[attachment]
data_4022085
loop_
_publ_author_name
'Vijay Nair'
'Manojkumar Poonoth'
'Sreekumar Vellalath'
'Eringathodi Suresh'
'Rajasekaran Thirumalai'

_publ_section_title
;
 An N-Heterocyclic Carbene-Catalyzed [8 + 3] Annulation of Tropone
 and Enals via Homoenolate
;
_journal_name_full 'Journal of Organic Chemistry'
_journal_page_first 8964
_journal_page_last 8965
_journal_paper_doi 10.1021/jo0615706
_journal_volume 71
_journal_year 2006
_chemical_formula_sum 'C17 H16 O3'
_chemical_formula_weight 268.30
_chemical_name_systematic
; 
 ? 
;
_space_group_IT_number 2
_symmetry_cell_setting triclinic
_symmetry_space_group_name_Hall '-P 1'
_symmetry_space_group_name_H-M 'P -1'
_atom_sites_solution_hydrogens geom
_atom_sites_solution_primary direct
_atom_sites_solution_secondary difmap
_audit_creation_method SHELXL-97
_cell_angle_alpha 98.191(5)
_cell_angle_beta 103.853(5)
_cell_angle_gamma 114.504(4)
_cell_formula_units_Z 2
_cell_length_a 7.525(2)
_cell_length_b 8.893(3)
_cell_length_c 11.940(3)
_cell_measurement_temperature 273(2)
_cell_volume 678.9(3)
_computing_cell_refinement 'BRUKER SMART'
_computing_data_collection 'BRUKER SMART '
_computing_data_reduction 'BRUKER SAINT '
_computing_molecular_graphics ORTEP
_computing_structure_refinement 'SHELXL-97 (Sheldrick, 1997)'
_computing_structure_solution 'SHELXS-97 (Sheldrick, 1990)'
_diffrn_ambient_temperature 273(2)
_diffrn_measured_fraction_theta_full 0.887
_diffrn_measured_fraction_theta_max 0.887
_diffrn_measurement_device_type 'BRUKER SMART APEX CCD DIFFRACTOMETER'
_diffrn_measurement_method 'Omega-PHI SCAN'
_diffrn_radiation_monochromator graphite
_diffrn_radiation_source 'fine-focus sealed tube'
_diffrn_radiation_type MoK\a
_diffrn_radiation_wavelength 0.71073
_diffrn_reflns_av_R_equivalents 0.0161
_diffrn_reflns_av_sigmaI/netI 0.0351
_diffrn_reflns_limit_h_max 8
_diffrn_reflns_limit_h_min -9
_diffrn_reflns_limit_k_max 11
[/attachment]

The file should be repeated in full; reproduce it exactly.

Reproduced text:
data_4022085
loop_
_publ_author_name
'Vijay Nair'
'Manojkumar Poonoth'
'Sreekumar Vellalath'
'Eringathodi Suresh'
'Rajasekaran Thirumalai'

_publ_section_title
;
 An N-Heterocyclic Carbene-Catalyzed [8 + 3] Annulation of Tropone
 and Enals via Homoenolate
;
_journal_name_full 'Journal of Organic Chemistry'
_journal_page_first 8964
_journal_page_last 8965
_journal_paper_doi 10.1021/jo0615706
_journal_volume 71
_journal_year 2006
_chemical_formula_sum 'C17 H16 O3'
_chemical_formula_weight 268.30
_chemical_name_systematic
; 
 ? 
;
_space_group_IT_number 2
_symmetry_cell_setting triclinic
_symmetry_space_group_name_Hall '-P 1'
_symmetry_space_group_name_H-M 'P -1'
_atom_sites_solution_hydrogens geom
_atom_sites_solution_primary direct
_atom_sites_solution_secondary difmap
_audit_creation_method SHELXL-97
_cell_angle_alpha 98.191(5)
_cell_angle_beta 103.853(5)
_cell_angle_gamma 114.504(4)
_cell_formula_units_Z 2
_cell_length_a 7.525(2)
_cell_length_b 8.893(3)
_cell_length_c 11.940(3)
_cell_measurement_temperature 273(2)
_cell_volume 678.9(3)
_computing_cell_refinement 'BRUKER SMART'
_computing_data_collection 'BRUKER SMART '
_computing_data_reduction 'BRUKER SAINT '
_computing_molecular_graphics ORTEP
_computing_structure_refinement 'SHELXL-97 (Sheldrick, 1997)'
_computing_structure_solution 'SHELXS-97 (Sheldrick, 1990)'
_diffrn_ambient_temperature 273(2)
_diffrn_measured_fraction_theta_full 0.887
_diffrn_measured_fraction_theta_max 0.887
_diffrn_measurement_device_type 'BRUKER SMART APEX CCD DIFFRACTOMETER'
_diffrn_measurement_method 'Omega-PHI SCAN'
_diffrn_radiation_monochromator graphite
_diffrn_radiation_source 'fine-focus sealed tube'
_diffrn_radiation_type MoK\a
_diffrn_radiation_wavelength 0.71073
_diffrn_reflns_av_R_equivalents 0.0161
_diffrn_reflns_av_sigmaI/netI 0.0351
_diffrn_reflns_limit_h_max 8
_diffrn_reflns_limit_h_min -9
_diffrn_reflns_limit_k_max 11